Babylon Is Everywhere: The City as Man's Fate

By Wolf Schneider; Ingeborg Sammet et al. | Go to book overview
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Chapter 2
THE INVENTION OF WALLS

EVEN THOUGH we do not know what Enoch, Cain's city, looked like, we may be reasonably certain that it was surrounded by walls.

Up to a century or two ago, in most of the world a city without walls was as rare as a European garden without a fence is today. The English word town is related to the German word Zaun -- meaning "fence". The town is the fenced-in or walled-in space. The customary term in speaking of a city dweller in the Roman Empire was intramuranus -- he who lives within the walls.

The German word Bürger serves as a reminder that once a town or city and a burgh were often practically the same. And in German, the territory of a city is still referred to as Burgfrieden, even though for a long time peace within the city has not been safeguarded by fortified walls. And nobody thinks it odd if the Lord Mayor of a metropolis whose walls were torn down 150 years ago still welcomes distinguished visitors "inside the walls of our city". Anything as closely connected for over 7,000 years as city and walls may have become disconnected in the reality of 150 years of industrial age, but it tends to live on in the realm of speech.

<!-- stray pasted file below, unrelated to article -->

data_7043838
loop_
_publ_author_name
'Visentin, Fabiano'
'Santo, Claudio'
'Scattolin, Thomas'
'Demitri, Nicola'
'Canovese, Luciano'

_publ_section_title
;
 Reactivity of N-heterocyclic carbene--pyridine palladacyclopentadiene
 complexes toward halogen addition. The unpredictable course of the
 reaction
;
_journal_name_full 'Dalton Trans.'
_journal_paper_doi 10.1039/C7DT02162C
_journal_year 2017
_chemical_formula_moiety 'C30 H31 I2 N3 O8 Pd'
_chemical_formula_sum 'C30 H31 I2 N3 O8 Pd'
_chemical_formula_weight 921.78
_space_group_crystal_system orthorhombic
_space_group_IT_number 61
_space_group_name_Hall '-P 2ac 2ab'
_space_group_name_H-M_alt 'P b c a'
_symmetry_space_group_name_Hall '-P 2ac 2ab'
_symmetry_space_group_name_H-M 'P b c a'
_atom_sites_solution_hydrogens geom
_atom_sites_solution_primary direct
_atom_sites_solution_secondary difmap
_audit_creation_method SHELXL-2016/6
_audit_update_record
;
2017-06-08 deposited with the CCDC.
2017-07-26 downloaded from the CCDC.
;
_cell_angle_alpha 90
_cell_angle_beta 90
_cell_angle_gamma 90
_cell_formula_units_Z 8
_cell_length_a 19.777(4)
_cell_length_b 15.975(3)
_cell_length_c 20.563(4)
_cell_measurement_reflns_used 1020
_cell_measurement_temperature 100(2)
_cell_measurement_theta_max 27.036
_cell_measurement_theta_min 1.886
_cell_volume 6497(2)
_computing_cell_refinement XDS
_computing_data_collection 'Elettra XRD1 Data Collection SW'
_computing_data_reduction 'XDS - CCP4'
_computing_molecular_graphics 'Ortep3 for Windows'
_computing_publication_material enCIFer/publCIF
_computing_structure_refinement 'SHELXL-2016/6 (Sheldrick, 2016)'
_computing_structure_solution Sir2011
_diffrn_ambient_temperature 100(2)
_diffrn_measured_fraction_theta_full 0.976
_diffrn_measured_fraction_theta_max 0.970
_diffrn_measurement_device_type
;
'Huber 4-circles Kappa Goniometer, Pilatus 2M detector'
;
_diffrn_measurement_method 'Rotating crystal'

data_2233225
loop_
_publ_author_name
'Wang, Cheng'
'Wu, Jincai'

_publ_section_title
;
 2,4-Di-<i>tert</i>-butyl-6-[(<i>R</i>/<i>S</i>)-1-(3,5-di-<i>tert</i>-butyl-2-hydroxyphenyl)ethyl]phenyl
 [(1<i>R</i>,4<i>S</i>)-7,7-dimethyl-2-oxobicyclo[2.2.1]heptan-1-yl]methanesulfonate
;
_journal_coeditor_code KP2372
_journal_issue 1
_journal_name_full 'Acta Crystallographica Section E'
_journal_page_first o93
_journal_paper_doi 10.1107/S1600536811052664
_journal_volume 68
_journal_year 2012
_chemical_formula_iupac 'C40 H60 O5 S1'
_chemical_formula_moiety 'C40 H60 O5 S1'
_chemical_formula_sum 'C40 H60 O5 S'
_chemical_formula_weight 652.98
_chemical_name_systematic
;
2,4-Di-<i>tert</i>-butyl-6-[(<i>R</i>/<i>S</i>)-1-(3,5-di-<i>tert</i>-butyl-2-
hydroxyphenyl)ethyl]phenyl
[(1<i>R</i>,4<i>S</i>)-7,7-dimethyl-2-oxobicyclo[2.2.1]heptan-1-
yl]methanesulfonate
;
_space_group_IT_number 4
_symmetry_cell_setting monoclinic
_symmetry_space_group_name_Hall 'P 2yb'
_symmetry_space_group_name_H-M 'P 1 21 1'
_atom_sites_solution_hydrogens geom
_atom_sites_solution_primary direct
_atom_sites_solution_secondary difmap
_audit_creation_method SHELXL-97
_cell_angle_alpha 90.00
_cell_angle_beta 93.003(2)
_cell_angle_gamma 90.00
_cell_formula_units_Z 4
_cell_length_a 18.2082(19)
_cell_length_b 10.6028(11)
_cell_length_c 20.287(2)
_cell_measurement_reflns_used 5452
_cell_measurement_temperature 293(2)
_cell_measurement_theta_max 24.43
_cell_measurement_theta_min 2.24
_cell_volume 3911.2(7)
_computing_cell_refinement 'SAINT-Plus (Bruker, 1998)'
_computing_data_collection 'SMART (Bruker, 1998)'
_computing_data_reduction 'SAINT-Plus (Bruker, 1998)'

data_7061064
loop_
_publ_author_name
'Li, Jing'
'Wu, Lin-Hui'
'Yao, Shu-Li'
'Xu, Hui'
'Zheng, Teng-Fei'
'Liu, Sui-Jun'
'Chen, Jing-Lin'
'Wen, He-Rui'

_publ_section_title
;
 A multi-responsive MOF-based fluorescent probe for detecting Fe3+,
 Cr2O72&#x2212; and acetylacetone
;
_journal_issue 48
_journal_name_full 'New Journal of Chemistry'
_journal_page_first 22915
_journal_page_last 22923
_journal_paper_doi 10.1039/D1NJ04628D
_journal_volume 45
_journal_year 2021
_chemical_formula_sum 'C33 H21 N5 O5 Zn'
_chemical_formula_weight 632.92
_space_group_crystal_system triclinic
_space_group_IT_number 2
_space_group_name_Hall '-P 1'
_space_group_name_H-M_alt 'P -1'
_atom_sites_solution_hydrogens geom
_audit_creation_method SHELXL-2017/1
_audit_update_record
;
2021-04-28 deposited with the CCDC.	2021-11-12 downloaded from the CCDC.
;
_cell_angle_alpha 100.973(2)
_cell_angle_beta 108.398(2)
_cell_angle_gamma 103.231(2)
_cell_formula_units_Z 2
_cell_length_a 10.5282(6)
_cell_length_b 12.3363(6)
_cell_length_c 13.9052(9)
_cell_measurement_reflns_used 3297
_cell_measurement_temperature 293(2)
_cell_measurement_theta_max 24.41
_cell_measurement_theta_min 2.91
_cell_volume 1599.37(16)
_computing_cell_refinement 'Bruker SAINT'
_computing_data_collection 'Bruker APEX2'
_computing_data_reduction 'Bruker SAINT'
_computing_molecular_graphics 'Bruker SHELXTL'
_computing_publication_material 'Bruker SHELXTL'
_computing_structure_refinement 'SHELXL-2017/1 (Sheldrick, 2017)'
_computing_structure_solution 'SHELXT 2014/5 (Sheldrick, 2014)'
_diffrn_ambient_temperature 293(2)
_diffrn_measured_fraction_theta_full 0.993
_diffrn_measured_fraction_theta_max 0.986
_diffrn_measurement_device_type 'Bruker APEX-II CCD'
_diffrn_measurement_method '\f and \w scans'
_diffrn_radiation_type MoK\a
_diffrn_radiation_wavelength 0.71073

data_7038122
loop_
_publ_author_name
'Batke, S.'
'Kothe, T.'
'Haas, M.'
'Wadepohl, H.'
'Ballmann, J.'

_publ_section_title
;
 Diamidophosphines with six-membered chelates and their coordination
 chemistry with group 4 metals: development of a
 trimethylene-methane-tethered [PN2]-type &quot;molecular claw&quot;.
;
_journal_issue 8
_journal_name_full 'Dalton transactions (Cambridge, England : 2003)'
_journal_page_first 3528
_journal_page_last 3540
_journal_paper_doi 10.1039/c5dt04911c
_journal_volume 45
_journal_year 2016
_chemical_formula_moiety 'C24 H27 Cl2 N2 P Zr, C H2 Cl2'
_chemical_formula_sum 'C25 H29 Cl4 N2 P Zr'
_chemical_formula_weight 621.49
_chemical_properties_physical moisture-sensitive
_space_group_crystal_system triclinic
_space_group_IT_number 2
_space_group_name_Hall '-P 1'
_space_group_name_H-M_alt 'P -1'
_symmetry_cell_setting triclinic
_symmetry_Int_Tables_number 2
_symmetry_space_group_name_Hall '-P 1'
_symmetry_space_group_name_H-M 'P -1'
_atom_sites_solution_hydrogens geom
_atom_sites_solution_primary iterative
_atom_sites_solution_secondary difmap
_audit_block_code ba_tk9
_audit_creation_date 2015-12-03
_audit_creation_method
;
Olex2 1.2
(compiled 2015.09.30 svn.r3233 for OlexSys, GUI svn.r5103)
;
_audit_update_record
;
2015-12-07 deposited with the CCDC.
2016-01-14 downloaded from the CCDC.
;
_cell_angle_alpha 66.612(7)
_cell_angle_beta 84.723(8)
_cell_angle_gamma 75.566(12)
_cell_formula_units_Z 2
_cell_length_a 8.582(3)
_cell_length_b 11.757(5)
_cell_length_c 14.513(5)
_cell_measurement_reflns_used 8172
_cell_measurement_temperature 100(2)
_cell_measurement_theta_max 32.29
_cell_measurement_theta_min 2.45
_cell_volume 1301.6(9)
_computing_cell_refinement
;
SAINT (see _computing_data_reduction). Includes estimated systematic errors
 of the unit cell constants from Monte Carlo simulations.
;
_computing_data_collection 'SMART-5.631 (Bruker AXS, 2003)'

The beginning of it all was the brick. During the fourth millenium B.C. bricks of mud came into use in Mesopotamia. This was a tremendous innovation for a country that had no stones. Sundried bricks were used for ordinary structures; they were strengthened by the addition of burnt bricks in buildings of special importance. Now each larger settlement could have walls for its protection.

But hardly had man developed the skill to make bricks, or to hew stone blocks into shape, when he was no longer satisfied with building what we would call a wall today. He now employed his ingenuity to build fortifications whose dimensions seem almost unbelievable to us.

About 2700 B.C., for example, the big city of Uruk in southern Babylonia surrounded itself with a double wall nearly six miles long and studded with 900 defence towers.

About 2500 B.C., the citizens of Hazor (now Tell Wakkas) in Canaan built a brick wall on stone foundations around their imperial city. It was more than 24 feet thick. "The cities are great and walled

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